1. New asset management rules proposed. This month’s proposed rule covering the use of derivatives by mutual funds was just one of several proposed asset management rules offered by the SEC in 2015. Others covered liquidity risk management, portfolio reporting, Form ADV data, census reporting, structured data, and enhanced disclosure and website communications. Whether their proposal was part of the agency’s efforts to keep pace with a changing marketplace or part of an effort to hold off attempts by prudential regulators to intrude on its space (see below), the combined effect of the changes, once adopted – along with further expected proposals in 2016 – are likely to have a profound effect on how funds and their advisers conduct business (ACA Insight, 9/28/15, 5/21/15).
  2. Cybersecurity focus intensified. This one, which affects virtually every area of life today, is not going to go away. News of hackings, record thefts and more will only turn up the heat on both the regulators and on advisers. In 2015, the SEC staff listed cybersecurity as an examination priority, released results of an earlier cybersecurity examination sweep, issued guidance on cybersecurity practices, and took enforcement action against an adviser following a cyber breach (ACA Insight, 9/28/15, 9/21/15, 5/4/15, 2/9/15, 1/19/15).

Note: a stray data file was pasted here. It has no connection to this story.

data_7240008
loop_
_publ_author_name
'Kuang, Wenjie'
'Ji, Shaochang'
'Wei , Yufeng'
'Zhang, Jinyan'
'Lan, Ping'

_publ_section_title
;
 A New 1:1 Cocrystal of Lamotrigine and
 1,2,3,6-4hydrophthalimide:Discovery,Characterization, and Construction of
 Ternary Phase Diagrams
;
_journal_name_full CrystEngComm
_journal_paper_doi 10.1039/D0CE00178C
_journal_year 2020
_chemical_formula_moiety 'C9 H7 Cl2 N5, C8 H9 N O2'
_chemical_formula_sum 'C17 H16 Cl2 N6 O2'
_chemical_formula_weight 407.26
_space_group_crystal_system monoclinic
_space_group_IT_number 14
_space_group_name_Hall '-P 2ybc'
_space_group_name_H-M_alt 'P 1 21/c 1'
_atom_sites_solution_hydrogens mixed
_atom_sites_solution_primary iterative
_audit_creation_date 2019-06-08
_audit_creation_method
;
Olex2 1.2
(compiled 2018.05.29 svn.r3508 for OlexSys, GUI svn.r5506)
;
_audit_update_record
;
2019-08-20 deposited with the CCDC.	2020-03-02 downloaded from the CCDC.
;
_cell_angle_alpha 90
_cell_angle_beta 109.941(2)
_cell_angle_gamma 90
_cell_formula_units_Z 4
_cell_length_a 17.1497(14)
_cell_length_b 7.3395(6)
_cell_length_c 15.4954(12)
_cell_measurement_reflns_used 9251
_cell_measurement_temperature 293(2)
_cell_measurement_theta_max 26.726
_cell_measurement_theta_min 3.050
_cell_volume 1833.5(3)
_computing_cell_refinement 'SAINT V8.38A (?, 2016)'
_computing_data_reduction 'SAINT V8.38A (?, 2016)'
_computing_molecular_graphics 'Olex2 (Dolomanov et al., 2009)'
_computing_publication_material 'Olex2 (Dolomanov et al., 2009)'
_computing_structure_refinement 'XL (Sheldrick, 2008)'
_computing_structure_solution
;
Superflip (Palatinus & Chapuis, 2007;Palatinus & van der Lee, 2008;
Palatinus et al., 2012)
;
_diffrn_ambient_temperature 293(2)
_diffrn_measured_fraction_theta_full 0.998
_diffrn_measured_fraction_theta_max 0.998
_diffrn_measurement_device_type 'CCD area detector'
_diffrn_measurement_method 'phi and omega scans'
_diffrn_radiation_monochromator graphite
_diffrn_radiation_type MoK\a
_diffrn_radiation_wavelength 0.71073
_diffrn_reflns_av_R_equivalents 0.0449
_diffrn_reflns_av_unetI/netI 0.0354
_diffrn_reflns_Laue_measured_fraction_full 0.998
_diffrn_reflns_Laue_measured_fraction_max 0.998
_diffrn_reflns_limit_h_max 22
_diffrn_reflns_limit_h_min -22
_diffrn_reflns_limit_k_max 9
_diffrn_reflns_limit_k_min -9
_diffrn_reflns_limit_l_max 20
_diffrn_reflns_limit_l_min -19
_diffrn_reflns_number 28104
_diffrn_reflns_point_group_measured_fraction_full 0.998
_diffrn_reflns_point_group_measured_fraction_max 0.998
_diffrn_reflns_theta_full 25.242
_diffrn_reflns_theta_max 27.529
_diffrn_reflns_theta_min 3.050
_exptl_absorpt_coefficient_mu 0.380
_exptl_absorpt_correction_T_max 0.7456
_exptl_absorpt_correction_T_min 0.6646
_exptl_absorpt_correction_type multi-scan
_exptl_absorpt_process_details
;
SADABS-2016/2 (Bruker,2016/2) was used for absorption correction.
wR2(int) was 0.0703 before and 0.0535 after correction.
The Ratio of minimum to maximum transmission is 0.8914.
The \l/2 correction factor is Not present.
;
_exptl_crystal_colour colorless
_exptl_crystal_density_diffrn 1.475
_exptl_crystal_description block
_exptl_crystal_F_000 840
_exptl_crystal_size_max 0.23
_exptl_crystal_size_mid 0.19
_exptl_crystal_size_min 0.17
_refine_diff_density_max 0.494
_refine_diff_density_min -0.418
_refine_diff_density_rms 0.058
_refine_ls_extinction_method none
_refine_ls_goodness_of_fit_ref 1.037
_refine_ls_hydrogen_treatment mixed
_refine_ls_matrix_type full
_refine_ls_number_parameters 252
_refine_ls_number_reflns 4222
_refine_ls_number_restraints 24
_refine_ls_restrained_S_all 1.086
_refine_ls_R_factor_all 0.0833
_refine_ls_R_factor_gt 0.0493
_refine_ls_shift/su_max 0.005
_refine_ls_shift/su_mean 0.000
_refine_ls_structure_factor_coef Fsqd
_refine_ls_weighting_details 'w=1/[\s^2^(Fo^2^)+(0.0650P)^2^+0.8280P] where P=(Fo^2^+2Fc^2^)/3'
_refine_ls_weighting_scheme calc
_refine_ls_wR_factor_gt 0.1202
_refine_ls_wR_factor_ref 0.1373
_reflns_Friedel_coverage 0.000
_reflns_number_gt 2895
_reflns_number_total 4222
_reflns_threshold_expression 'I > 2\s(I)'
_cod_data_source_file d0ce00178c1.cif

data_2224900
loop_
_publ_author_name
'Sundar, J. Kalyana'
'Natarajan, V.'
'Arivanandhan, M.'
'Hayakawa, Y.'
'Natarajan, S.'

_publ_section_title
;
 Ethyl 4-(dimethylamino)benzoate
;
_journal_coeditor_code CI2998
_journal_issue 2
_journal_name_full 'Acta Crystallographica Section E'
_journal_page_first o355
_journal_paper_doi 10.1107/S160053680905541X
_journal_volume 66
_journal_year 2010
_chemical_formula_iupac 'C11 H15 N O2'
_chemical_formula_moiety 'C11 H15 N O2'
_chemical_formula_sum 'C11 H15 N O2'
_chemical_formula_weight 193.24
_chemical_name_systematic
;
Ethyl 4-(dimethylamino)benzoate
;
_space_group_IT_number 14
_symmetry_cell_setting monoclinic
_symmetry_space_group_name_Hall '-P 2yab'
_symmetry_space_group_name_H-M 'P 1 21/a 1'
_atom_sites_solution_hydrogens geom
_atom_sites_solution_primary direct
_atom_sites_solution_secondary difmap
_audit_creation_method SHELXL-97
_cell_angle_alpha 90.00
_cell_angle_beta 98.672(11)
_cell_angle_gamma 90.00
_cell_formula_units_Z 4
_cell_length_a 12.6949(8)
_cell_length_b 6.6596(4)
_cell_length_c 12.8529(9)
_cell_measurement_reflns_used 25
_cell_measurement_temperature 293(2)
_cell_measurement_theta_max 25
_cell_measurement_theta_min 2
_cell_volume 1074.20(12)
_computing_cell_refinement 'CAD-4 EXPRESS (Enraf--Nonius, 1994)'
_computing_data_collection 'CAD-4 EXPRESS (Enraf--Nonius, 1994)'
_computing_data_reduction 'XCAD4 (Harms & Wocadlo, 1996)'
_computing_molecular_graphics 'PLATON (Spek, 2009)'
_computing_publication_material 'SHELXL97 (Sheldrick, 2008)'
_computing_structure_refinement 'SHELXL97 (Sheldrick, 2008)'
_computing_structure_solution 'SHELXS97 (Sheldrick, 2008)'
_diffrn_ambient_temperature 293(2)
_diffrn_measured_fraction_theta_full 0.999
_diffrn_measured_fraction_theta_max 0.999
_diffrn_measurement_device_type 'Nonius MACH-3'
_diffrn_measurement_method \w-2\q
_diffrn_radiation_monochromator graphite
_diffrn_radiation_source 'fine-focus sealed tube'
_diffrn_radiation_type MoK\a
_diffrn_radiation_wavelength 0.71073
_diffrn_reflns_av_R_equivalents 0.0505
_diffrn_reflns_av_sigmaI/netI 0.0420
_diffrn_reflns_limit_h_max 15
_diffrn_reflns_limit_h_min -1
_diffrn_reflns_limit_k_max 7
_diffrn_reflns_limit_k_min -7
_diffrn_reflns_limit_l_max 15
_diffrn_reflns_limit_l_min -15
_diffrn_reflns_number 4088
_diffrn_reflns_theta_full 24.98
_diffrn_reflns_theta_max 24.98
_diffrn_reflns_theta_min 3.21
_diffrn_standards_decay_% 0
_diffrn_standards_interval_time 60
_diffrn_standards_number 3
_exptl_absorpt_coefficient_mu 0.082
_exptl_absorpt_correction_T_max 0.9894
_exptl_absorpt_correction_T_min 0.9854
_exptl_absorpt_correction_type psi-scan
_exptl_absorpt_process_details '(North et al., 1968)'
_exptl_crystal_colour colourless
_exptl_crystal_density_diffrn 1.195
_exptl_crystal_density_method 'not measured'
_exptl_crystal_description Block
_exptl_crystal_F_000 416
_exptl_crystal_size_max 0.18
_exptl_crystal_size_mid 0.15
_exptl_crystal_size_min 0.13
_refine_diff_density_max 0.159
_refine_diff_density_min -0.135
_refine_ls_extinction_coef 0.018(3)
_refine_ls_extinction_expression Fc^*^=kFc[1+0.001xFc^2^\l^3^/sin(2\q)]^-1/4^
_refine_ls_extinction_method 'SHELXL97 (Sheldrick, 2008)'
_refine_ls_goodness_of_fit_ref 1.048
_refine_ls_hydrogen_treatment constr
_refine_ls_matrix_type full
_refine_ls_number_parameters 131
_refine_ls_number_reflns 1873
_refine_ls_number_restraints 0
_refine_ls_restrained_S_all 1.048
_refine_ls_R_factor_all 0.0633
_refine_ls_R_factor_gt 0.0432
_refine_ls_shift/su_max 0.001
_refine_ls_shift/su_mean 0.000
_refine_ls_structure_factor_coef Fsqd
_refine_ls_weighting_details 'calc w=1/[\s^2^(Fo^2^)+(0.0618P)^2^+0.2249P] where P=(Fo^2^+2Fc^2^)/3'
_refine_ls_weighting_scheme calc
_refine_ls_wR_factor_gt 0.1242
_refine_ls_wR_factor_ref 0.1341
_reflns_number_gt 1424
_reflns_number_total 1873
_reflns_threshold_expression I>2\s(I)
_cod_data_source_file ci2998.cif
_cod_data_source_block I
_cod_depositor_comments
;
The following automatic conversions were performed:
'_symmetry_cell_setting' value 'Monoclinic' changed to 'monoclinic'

3. Insider trading definition changed. Perhaps the most unexpected turn of events that played out this year was a federal appellate court panel’s ruling (which actually occurred in December 2014) to toss out the conviction of two hedge fund executives – along with the until-then accepted definition of what constitutes insider trading. The U.S. Attorney’s Office for the Southern District of New York sought an appeal of the ruling, which it lost, and ultimately took the case to the U.S. Supreme Court, only to have the high court refuse to hear the case. Along the way there have been bills introduced in the U.S. Congress to resolve the problem in various ways, but none are given much chance of passage. How the changes will play out in terms of enforcement may take months, if not years, to decide, but have already resulted in some changes in case resolutions (ACA Insight, 10/12/15, 4/6/15).